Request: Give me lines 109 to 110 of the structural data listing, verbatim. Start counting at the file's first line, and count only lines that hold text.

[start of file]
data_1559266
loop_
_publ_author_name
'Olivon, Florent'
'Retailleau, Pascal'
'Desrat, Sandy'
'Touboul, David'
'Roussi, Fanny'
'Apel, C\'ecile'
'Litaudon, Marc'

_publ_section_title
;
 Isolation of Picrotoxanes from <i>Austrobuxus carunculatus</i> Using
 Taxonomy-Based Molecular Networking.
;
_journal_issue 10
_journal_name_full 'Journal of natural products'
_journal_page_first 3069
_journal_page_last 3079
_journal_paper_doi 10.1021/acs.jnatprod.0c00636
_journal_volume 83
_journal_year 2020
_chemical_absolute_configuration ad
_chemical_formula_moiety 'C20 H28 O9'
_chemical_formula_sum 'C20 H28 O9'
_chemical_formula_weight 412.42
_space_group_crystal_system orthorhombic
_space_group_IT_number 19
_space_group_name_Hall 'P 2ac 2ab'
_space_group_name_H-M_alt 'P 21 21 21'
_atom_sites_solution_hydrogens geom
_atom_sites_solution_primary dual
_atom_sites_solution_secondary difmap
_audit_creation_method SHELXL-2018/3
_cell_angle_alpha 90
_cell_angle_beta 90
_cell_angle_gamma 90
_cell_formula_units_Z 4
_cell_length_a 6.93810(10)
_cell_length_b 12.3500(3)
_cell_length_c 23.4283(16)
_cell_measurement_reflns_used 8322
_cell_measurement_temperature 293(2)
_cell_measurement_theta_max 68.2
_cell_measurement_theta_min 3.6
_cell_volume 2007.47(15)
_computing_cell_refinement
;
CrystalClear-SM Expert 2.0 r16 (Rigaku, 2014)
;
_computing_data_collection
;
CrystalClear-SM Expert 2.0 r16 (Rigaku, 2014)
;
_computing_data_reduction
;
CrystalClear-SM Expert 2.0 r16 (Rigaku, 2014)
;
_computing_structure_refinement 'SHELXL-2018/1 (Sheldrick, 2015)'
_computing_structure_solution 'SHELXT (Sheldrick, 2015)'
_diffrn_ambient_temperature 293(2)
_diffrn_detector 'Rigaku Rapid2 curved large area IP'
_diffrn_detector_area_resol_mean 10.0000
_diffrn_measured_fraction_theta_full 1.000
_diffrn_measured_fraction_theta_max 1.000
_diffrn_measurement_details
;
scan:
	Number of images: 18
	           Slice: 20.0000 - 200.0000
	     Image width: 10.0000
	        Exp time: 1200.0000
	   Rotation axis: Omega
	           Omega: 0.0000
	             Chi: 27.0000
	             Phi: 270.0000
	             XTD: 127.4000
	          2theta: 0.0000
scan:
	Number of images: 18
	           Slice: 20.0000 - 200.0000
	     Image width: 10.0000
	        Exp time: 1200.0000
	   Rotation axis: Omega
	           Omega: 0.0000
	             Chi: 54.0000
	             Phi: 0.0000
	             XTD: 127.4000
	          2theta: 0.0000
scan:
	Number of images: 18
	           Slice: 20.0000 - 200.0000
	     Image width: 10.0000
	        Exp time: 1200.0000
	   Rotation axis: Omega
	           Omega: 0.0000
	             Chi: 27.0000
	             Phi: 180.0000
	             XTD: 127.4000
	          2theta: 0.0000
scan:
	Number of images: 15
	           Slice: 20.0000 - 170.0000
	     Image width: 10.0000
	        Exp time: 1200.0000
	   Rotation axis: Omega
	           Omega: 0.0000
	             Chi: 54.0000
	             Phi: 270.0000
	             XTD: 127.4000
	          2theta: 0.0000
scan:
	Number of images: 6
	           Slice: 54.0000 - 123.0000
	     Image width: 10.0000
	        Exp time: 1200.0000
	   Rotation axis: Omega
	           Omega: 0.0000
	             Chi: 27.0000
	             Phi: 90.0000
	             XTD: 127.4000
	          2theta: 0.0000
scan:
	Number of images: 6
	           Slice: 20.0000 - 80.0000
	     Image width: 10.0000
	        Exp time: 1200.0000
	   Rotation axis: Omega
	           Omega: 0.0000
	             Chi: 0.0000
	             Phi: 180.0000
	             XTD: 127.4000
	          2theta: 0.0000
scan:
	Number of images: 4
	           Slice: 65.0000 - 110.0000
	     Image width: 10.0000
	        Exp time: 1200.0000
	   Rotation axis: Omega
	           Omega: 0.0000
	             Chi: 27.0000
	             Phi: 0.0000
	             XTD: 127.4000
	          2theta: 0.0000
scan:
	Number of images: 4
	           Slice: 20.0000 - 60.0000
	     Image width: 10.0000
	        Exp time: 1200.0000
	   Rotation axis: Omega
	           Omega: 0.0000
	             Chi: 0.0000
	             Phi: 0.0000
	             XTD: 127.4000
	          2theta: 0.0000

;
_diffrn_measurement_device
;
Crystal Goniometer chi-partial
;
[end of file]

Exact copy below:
	             Phi: 270.0000
	             XTD: 127.4000